In times like this, when businesses become insolvent and governments are otherwise occupied, the crucial role of civil society becomes even more apparent. Rather than being part of the problem to be managed, people and communities can become an integral part of the solution to crises. Individualism is of little use when faced with a collective threat. Right now, we can either leave it to others to determine what the future looks like, or together, we can take things into our own hands.
For a start, we can begin to regard our common humanity as a strength, regardless of differences in background. The Sars-Cov-2 virus has no interest in people’s ethnicity, language, gender, or status; only in the fact that we are human, which reminds us that across the globe, we are all in this together. Ironically, disconnecting physically has made us realise again how emotionally and spiritually connected we really are.
Many of the recent changes to everyday life have come about very rapidly, aided by technology. Some of these are due to circumstance, like children being home-schooled and adults working from home. Some are undesirable, such as the loss of incomes, the spreading of fake news and scams, and the negative effects on mental health.
Other changes have actually been positive. Washing hands and personal hygiene have become priorities, healthcare heroes are being celebrated, parents and children are spending more time with each other, and checkout staff and delivery drivers are now regarded as essential workers. Communities are coming together, even while staying physically apart, and vulnerable members are being cared for as a priority.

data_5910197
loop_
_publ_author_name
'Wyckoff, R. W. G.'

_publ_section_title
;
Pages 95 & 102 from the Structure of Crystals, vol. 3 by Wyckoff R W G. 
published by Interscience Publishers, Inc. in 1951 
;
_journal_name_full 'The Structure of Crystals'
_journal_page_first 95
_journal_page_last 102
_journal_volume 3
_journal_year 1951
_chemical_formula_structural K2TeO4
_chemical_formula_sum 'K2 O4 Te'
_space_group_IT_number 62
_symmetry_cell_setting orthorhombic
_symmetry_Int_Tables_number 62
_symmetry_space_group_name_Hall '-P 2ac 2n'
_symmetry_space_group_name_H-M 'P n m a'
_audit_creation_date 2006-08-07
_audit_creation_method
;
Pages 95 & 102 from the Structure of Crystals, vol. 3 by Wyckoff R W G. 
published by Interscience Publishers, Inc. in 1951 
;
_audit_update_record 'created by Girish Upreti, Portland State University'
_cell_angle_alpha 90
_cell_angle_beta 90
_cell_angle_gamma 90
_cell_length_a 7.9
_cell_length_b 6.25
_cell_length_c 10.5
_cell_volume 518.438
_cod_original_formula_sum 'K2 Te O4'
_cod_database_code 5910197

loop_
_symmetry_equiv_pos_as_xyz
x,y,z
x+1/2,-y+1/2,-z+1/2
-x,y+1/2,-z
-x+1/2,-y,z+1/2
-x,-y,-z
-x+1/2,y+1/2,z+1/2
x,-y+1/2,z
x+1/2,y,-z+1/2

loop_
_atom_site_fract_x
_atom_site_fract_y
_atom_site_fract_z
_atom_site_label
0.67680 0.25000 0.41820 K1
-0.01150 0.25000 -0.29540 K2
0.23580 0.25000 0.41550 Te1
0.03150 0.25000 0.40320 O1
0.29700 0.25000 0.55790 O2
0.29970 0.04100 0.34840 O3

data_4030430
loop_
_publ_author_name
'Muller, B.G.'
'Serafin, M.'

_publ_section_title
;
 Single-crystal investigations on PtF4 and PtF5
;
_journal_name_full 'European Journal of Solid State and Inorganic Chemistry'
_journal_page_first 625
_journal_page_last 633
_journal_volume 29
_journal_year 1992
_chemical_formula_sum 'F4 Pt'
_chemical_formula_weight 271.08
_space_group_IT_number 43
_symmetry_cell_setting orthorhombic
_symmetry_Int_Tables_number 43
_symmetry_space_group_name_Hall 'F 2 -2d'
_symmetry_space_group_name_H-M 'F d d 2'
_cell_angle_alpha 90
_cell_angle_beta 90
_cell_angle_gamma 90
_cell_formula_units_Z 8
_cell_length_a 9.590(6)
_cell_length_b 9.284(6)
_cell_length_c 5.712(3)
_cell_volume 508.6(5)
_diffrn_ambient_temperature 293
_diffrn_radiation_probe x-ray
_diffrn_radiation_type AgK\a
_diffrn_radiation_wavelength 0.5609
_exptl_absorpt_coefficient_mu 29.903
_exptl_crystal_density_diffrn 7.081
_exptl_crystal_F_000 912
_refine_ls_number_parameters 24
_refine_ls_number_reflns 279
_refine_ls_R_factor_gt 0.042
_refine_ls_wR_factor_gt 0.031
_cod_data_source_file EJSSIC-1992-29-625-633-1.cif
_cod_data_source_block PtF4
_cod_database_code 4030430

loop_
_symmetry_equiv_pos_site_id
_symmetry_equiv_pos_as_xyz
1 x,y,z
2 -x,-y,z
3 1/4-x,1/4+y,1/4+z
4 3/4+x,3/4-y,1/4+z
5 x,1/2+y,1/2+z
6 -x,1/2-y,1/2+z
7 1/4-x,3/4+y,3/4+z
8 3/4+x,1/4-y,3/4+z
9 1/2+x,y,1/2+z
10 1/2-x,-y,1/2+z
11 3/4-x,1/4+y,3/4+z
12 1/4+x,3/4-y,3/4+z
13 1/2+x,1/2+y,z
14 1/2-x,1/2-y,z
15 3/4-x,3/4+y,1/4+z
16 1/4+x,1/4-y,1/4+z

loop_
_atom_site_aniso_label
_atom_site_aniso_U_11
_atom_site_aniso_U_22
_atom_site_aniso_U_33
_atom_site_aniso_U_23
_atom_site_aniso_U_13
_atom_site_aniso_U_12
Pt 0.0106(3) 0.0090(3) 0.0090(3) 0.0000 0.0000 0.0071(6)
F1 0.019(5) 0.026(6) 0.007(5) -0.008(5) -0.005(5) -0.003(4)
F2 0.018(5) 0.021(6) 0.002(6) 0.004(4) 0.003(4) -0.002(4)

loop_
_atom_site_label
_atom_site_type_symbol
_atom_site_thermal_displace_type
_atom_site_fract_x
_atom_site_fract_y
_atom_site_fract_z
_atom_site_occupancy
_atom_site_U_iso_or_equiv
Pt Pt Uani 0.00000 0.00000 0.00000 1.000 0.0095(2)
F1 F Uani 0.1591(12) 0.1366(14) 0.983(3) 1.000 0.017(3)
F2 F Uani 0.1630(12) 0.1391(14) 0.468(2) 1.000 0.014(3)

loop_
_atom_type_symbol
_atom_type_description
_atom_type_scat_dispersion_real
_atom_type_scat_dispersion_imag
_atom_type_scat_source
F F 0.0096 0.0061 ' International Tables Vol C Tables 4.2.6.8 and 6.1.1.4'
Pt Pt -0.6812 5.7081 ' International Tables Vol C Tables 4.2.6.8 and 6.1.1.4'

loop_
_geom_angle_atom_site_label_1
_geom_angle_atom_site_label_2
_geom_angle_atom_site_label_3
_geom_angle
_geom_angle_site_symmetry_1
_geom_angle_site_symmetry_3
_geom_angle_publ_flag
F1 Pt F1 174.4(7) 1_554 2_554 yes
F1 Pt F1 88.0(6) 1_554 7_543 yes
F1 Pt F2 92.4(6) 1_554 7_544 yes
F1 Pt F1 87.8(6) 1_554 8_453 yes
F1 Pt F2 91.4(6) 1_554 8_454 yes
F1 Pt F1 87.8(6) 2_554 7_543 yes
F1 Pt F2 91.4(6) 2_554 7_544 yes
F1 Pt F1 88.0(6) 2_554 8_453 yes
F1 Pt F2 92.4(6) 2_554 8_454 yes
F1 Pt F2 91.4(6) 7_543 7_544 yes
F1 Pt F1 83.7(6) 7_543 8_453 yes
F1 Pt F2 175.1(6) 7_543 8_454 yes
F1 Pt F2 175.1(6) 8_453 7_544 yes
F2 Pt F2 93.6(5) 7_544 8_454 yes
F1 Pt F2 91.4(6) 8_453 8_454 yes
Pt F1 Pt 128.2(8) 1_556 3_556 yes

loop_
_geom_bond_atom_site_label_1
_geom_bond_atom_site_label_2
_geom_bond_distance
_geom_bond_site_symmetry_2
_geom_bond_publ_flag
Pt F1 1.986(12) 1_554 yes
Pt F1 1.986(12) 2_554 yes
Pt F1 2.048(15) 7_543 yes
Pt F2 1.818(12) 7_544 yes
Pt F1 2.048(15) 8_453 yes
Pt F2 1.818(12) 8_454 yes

Take a look outside: birds are everywhere. While planes are grounded, cars are still, and people are stuck indoors, inquisitive wild animals are venturing into empty city streets. Carbon emissions are at their lowest for years, and with less air pollution, the stars are more visible in the night sky. We have seen that rapid and large-scale change is indeed possible.
As individuals and communities, we can learn from these recent positive developments, and keep them going even when lockdowns are lifted. If we can do so, then family and friends will be more appreciated, diversity will be better understood, and positive values will be shared more widely. People will have a greater awareness of public health and the common good, and tomorrow’s young children might even proclaim: “When I grow up, I’m going to be an epidemiologist.”
The world now finds itself at a crossroads. What happens next may depend on our ability to leave aside the undesirable developments when we emerge from this situation, and instead bring with us the positives. The choice we face involves going back to how things were before, with old ways of doing things, returning to prejudice and materialism, and not caring for the planet.
Instead, during this in-between period, we might try to anticipate intelligently, and reposition our outlook to become more humble, more grateful, and more in tune with the natural world. As Mawlana Hazar Imam stated in his message to the worldwide Jamat on 28 March, “We must remain strong and prepare to build, and to build well, when this crisis passes.”
And so, when this crisis does eventually pass, what will the ‘new normal’ look like?
As members of a globally connected community, it’s up to each one of us to decide.